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  37. Charles Darwin (1988). Variation of Animals and Plants Under Domestication. New York University Press.
    Are they needed? To be sure. The Darwinian industry, industrious though it is, has failed to provide texts of more than a handful of Darwin's books. If you want to know what Darwin said about barnacles (still an essential reference to cirripedists, apart from any historical importance) you are forced to search shelves, or wait while someone does it for you; some have been in print for a century; various reprints have appeared and since vanished." -Eric Korn,Times Literary Supplement Charles (...)
     
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  38. Charles Darwin (1987). Charles Darwin's Notebooks, 1836-1844: Geology, Transmutation of Species, Metaphysical Enquiries. Cornell University Press.
     
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  39. Charles Darwin (1987). The Foundations of the Origin of Species: Two Essays Written in 1842 and 1844. New York University Press.
    Are they needed? To be sure. The Darwinian industry, industrious though it is, has failed to provide texts of more than a handful of Darwin's books. If you want to know what Darwin said about barnacles (still an essential reference to cirripedists, apart from any historical importance) you are forced to search shelves, or wait while someone does it for you; some have been in print for a century; various reprints have appeared and since vanished." -Eric Korn,Times Literary Supplement Charles (...)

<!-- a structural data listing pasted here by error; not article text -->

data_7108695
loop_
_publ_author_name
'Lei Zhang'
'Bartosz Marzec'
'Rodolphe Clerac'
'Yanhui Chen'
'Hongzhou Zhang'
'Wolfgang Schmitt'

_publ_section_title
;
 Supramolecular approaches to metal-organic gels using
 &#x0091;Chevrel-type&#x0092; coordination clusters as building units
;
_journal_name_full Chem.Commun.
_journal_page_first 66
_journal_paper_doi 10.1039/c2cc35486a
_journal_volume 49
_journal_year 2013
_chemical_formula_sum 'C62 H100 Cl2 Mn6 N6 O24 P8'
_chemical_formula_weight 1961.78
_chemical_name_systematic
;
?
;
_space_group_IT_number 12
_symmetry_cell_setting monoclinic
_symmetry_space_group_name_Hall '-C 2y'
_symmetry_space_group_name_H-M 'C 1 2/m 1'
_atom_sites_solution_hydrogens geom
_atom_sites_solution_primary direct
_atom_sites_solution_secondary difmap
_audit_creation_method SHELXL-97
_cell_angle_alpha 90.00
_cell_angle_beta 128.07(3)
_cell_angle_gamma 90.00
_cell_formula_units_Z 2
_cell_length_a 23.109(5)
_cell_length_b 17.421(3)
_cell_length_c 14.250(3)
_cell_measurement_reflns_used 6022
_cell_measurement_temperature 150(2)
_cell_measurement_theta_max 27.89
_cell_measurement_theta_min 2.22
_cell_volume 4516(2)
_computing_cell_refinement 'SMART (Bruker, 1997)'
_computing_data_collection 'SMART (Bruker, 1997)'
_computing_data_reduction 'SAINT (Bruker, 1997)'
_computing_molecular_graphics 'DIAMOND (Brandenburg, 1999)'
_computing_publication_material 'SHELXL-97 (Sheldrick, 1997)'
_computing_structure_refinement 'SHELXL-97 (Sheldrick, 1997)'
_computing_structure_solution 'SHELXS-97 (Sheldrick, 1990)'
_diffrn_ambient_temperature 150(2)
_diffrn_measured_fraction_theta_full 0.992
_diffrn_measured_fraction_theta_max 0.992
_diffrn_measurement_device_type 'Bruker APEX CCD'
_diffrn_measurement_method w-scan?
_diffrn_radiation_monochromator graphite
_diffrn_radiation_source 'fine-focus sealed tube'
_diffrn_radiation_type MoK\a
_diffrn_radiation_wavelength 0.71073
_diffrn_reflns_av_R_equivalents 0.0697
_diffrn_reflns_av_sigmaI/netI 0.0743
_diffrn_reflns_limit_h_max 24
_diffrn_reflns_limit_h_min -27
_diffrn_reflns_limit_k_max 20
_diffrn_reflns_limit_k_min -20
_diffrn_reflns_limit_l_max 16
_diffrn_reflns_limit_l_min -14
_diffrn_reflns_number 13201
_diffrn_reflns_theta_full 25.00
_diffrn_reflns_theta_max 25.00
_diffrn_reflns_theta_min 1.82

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  40. Charles Darwin (1987). The Works of Charles Darwin. New York University Press.
     
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  41. Charles Darwin (ed.) (1987). The Zoology of the Voyage of H.M.S. Beagle. New York University Press.
    Are they needed? To be sure. The Darwinian industry, industrious though it is, has failed to provide texts of more than a handful of Darwin's books. If you want to know what Darwin said about barnacles (still an essential reference to cirripedists, apart from any historical importance) you are forced to search shelves, or wait while someone does it for you; some have been in print for a century; various reprints have appeared and since vanished." -Eric Korn,Times Literary Supplement Charles (...)